Tuesday, February 13, 2007

Kings, Kinship and Valour

"Stories of kings and battles of long ago."

The Hindu
(The Young World, 12th January 2007)
Abanindranath Tagore's Rajkahini is a series of tales about kings, kinship and valour. The stories also prove that kingship isn't just about grandeur and luxury. He was a painter and perhaps that's why his novel at most parts seem to be word pictures of forts, battle and kings of long ago.

Rajkahini may at times, when the details get too much, seem very like a very colourful history book. The first few stories may seem superior in terms of characters, situations and the settings while in the later tales the decline of circumstances and grandeur in the personal characteristics of the royalty is striking. Their descendants undergo a natural decline and this is subtly indicated throughout the stories. The earlier stories are tales of valour where men live by the sword and in the latter ones the battlefield is abandoned and treacherous methods of poisoning are adopted to ensnare and kill.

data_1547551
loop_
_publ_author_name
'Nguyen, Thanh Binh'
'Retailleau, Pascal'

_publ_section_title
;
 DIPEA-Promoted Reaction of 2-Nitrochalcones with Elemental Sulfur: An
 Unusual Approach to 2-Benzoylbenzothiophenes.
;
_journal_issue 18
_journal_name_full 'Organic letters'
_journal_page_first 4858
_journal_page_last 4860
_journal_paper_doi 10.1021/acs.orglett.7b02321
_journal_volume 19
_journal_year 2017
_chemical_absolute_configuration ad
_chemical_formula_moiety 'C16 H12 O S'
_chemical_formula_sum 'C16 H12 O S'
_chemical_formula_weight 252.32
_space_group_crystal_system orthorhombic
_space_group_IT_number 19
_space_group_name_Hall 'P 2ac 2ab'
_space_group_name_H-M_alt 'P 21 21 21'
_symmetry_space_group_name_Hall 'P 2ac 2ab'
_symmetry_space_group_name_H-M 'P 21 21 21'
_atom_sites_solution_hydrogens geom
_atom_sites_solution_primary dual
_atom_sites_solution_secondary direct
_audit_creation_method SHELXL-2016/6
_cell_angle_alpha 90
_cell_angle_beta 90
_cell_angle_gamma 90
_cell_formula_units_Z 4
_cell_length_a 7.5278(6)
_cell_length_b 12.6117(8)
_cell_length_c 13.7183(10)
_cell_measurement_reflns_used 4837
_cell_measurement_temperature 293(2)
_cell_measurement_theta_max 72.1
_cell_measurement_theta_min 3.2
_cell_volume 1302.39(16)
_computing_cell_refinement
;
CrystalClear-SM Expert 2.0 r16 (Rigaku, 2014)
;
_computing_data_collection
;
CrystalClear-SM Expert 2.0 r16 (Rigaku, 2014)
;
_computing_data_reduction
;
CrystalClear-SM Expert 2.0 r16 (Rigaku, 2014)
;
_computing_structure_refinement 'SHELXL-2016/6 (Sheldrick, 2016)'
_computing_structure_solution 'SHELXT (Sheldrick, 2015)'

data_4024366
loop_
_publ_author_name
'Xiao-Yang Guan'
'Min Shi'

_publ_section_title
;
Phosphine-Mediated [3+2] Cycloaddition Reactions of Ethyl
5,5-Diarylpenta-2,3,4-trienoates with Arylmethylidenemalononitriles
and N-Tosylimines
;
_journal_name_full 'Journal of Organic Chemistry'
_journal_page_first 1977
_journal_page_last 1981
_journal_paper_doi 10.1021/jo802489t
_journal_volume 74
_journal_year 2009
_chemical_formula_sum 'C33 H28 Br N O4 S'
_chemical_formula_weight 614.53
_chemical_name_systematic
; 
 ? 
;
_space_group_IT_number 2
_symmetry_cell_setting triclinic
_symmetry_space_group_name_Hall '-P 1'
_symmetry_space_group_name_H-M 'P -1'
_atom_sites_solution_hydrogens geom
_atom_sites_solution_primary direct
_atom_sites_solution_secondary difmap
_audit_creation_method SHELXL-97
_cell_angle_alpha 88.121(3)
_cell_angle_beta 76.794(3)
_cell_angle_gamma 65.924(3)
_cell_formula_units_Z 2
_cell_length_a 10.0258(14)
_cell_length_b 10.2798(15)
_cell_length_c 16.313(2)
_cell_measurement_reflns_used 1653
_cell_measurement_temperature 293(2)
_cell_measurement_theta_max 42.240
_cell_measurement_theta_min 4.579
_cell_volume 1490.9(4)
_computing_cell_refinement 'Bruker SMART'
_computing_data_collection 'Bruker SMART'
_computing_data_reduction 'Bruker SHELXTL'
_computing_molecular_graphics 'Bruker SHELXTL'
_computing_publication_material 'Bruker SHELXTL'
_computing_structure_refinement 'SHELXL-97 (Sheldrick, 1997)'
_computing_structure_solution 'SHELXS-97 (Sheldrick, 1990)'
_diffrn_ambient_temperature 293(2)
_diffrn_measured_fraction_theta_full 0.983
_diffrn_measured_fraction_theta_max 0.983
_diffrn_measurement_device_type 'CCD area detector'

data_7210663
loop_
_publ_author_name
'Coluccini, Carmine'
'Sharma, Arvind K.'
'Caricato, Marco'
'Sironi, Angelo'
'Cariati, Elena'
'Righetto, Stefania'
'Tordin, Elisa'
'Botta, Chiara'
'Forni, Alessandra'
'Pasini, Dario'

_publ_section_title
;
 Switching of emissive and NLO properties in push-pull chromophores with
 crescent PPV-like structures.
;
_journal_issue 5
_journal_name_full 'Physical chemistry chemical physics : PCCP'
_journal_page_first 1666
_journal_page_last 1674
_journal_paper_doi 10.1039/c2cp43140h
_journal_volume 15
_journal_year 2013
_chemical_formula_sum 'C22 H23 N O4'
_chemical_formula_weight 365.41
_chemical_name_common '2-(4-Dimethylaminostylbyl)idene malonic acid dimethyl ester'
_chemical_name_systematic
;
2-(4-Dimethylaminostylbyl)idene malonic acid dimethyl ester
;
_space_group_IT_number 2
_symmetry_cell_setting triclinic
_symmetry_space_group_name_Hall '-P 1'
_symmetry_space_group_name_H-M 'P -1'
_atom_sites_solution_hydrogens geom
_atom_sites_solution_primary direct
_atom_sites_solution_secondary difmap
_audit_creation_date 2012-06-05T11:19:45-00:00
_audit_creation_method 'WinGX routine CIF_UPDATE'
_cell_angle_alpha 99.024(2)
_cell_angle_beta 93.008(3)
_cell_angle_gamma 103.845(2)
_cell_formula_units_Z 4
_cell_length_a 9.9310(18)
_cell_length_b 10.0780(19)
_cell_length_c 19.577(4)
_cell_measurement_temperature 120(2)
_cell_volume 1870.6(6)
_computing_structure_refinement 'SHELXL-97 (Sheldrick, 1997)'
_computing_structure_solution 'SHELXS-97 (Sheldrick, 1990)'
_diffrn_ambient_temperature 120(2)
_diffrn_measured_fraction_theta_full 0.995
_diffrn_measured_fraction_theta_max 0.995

Translated from the original Bengali version, it almost seems as if the translator has superimposed English over the work.
- Paromita Pain
About the author

Abanindranath Tagore

Illustrations and Inside Drawings

Vikram Nayak

Publishers: Katha
Series: Katha Pocket Plus Series
Age Group: 13-17 years
200 pages
ISBN 81-89020-52-8 [PB]
Price: Rs 120 [in India and the subcontinent]

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